Burning cladding on Grenfell Tower would have released 14 times more heat than a key government test allows, the Victoria Derbyshire show has learned.
Energy emitted from the cladding and insulation would have been equivalent to burning 51 tonnes of pinewood, University of Leeds research suggests.
The cladding's plastic core would have burned "as quickly as petrol", it said.
The contractors who fitted the cladding and insulation said they both passed all regulations.
'Boards of wood'
According to data released by French authorities, and seen by the BBC's Victoria Derbyshire programme, the cladding would have released 43.2 MJ/kg of heat.
The European A2 standard for "limited combustibility" is 3 MJ/kg.
The foam insulation underneath the cladding was, separately, thought to emit around 26 MJ/kg of heat.
Figures from UK government tests have not yet been made publicly available.
An estimated 18 tonnes of insulation foam and eight tonnes of cladding panels were attached to the tower, analysis of planning documents by the University of Leeds suggests.
The energy released when all these combustible materials burned would have been equivalent to around 51 tonnes of pinewood wrapped around the building in two thin 12mm sheets, separated by a 50mm gap with holes cut out for windows, it says.
"If you set that on fire near the bottom you can imagine what would happen and how fast the fire will grow," Dr Roth Phylaktou, a senior lecturer specialising in fire and explosion engineering at the university, told the BBC.
"This is not dissimilar to the wood cribs that we use in fire science to create fast-growing fires that reach a large size very quickly."
Dr Phylaktou believes the configuration of the cladding and the foam - known as polyisocyanurate (PIR) - was "optimum for vertical fire spread".
"This explains the speed of the fire propagation. The polyethylene in the cladding would have burnt as quickly as petrol," he added.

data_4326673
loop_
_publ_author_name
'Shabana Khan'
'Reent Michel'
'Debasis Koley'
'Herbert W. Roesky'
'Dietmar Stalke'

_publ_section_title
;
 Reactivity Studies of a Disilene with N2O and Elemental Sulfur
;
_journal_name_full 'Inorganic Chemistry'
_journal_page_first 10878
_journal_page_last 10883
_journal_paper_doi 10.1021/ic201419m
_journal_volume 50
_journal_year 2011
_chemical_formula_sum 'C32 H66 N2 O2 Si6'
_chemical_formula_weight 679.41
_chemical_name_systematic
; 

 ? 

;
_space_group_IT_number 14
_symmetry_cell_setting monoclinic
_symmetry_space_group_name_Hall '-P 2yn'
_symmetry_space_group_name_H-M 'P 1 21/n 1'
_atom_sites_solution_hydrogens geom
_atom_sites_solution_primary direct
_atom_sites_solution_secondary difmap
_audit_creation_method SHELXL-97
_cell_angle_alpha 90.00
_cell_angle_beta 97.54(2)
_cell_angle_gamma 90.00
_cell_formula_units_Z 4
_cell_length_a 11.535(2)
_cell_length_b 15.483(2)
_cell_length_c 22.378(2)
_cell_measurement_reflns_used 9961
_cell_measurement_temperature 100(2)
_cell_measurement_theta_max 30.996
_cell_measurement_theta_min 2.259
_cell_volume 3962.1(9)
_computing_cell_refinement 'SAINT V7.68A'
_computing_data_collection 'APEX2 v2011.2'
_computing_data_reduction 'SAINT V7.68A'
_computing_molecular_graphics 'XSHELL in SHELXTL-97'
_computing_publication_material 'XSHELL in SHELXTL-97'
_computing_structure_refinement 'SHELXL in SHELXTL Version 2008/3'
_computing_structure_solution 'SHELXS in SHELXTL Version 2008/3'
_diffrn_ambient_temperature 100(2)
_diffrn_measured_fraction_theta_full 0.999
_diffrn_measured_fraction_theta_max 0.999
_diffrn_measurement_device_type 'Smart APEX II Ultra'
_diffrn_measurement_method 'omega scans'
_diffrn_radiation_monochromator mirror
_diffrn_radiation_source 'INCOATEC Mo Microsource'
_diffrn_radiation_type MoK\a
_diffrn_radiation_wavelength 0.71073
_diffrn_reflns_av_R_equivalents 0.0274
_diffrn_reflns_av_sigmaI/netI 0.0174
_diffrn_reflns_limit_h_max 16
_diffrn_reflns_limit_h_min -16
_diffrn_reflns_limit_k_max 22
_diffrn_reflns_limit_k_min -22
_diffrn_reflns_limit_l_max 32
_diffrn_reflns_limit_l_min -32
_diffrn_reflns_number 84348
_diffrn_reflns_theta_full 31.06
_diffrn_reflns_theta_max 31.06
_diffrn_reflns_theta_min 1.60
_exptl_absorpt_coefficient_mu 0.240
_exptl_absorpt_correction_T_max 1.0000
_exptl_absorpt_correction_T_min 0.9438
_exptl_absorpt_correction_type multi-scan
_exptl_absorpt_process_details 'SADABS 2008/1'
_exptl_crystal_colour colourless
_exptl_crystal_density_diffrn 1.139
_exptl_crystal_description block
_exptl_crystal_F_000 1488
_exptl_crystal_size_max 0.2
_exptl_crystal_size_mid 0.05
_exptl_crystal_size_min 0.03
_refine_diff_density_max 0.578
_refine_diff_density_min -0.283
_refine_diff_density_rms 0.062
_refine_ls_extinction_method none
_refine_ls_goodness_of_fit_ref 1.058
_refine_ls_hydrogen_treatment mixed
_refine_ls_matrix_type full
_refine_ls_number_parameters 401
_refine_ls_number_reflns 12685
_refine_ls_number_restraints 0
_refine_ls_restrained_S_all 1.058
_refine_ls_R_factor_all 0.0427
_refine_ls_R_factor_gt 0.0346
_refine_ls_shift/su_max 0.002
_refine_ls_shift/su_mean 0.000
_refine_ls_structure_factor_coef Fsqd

He believes the air gap between the insulation and the external cladding panels on Grenfell Tower may have created a so-called "chimney effect", increasing the speed of the fire spreading.
"The insulation formed another combustible layer underneath which would also give off toxic fumes," he added.
Withdrawn from sale
The type of PIR foam used, Celotex RS5000, and the brand of cladding, Reynobond PE, have now been withdrawn from sale for use in buildings over 18m high.
Even if cladding or insulation do not meet the European A2 standard for limited combustibility, they can theoretically still be allowed on the outside of a tall building if combined with other components in a whole system which passes a different type of test, known as BR135.
An independent company, BRE, is now conducting tests for the government to see how different combinations of insulation and cladding perform in the event of a serious fire.
BRE also conducts fire tests for the private sector and a local government leader has called for the release of test data which is considered commercially confidential.
In its marketing Arconic, which manufactures Reynobond PE panels, has never claimed the product met the "limited combustibility" standard. It said it was only "one component" in the overall cladding system.
Saint-Gobain, which manufacturers the Celotex RS5000 PIR, said it could not comment while there was an investigation into the circumstances around the Grenfell Tower fire.
Watch the Victoria Derbyshire programme on weekdays between 09:00 and 11:00 on BBC Two and the BBC News channel.